- are you going to provide every kid with a laptop? To get kids to do their homework (at home), you’ll need to provide the technology – how much is that going to cost?
- make sure you read reports on comprehension rates of digital versus traditional book. Go here Arnie for the New York Times article The Future of Reading Online, RU really reading? Or check out Nicholas Carr’s article in The Atlantic “Is Google Making us Stupid?“. Before you terminate textbooks, reflect on the words of a cognitive neuroscientist – “Reading a book, and taking the time to ruminate and make inferences and engage the imaginational processing, is more cognitively enriching, without doubt, than the short little bits that you might get if you’re into the 30-second digital mode”.
- check out the Pacific Northwest Tree Octopus experiment. 27 seventh-graders were asked to look at the site and judge whether the information provided was trustworthy (this would involve critical thinking skills). Nearly 90% of them missed the joke and said the site was a reliable, trustworthy source and that the tree octopus (a fictional creature) exists.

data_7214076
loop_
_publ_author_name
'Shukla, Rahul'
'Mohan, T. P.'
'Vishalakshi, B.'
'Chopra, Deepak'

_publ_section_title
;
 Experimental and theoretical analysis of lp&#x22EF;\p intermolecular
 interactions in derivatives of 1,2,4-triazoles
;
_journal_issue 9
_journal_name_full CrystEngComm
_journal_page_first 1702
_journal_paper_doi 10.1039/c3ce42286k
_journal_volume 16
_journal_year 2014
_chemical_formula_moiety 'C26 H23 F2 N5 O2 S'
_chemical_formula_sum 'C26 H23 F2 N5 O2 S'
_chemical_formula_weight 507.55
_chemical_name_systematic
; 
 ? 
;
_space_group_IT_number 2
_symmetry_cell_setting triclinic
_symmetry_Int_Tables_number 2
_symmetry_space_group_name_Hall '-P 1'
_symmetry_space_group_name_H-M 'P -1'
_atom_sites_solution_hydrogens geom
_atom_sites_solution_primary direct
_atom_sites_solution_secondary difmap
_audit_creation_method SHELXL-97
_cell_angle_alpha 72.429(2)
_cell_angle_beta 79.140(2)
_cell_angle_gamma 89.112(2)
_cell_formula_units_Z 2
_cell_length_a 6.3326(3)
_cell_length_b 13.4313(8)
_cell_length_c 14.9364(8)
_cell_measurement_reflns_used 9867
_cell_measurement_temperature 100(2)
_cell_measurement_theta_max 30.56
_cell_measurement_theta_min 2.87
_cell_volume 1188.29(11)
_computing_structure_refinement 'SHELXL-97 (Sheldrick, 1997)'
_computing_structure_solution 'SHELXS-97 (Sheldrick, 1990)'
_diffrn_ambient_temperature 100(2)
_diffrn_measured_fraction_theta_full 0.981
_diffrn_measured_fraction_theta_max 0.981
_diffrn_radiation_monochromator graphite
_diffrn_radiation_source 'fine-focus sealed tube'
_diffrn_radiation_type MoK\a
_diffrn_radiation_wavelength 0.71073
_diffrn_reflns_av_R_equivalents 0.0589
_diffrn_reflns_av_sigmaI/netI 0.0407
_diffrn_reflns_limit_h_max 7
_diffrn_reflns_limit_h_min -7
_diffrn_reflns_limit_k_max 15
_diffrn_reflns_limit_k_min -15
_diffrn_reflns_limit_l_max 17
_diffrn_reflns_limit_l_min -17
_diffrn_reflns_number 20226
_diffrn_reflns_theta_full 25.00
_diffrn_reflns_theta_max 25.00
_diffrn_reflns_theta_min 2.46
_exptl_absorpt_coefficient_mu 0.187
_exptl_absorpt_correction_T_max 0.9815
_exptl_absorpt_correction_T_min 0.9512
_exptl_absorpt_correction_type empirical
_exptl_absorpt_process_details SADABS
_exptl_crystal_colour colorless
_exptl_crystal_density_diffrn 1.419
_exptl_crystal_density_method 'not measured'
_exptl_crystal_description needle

It’s intriguing. I am probably reading more than I have ever read. Text messages, Twitter streams, hundreds of blogs, newspapers online and I design interactive modules for Uni students. But occasionally I wonder if I am merely skimming fragmented bits of information; if I am being given the time to pause, reflect, marinate, digest, interpret, consider and make the connections. Am I just hovering over the surface and not diving deep? I haven’t given up reading books that I can hold in my hands. I don’t think I ever could. I like to dog ear a page or write and draw in the margins. I like the linear, sequenced progression the printed page gives me.
Richard Foreman in an essay entitled “The Pancake People, Or, The Gods are Pounding my Head” made this powerful statement:
“I come from a tradition of Western culture in which the ideal (my ideal) was the complex, dense and “cathedral-like” structure of the highly educated and articulate personality – a man or woman who carried inside themselves a personally constructed and unique version of the entire heritage of the West…..But today, I see within us all (myself included) the replacement of complex inner density with a new kind of self – evolving under the pressure of information overload and the technology of the “instantly available”. A new self that needs to contain less and less of an inner repertory of dense culture inheritance – as we all become “pancake people” – spread wide and thin as we connect with that vast network of information accessed by the mere touch of a button”.
Think about it Arnie. Do you want future generations of Californians to be “pancake people”?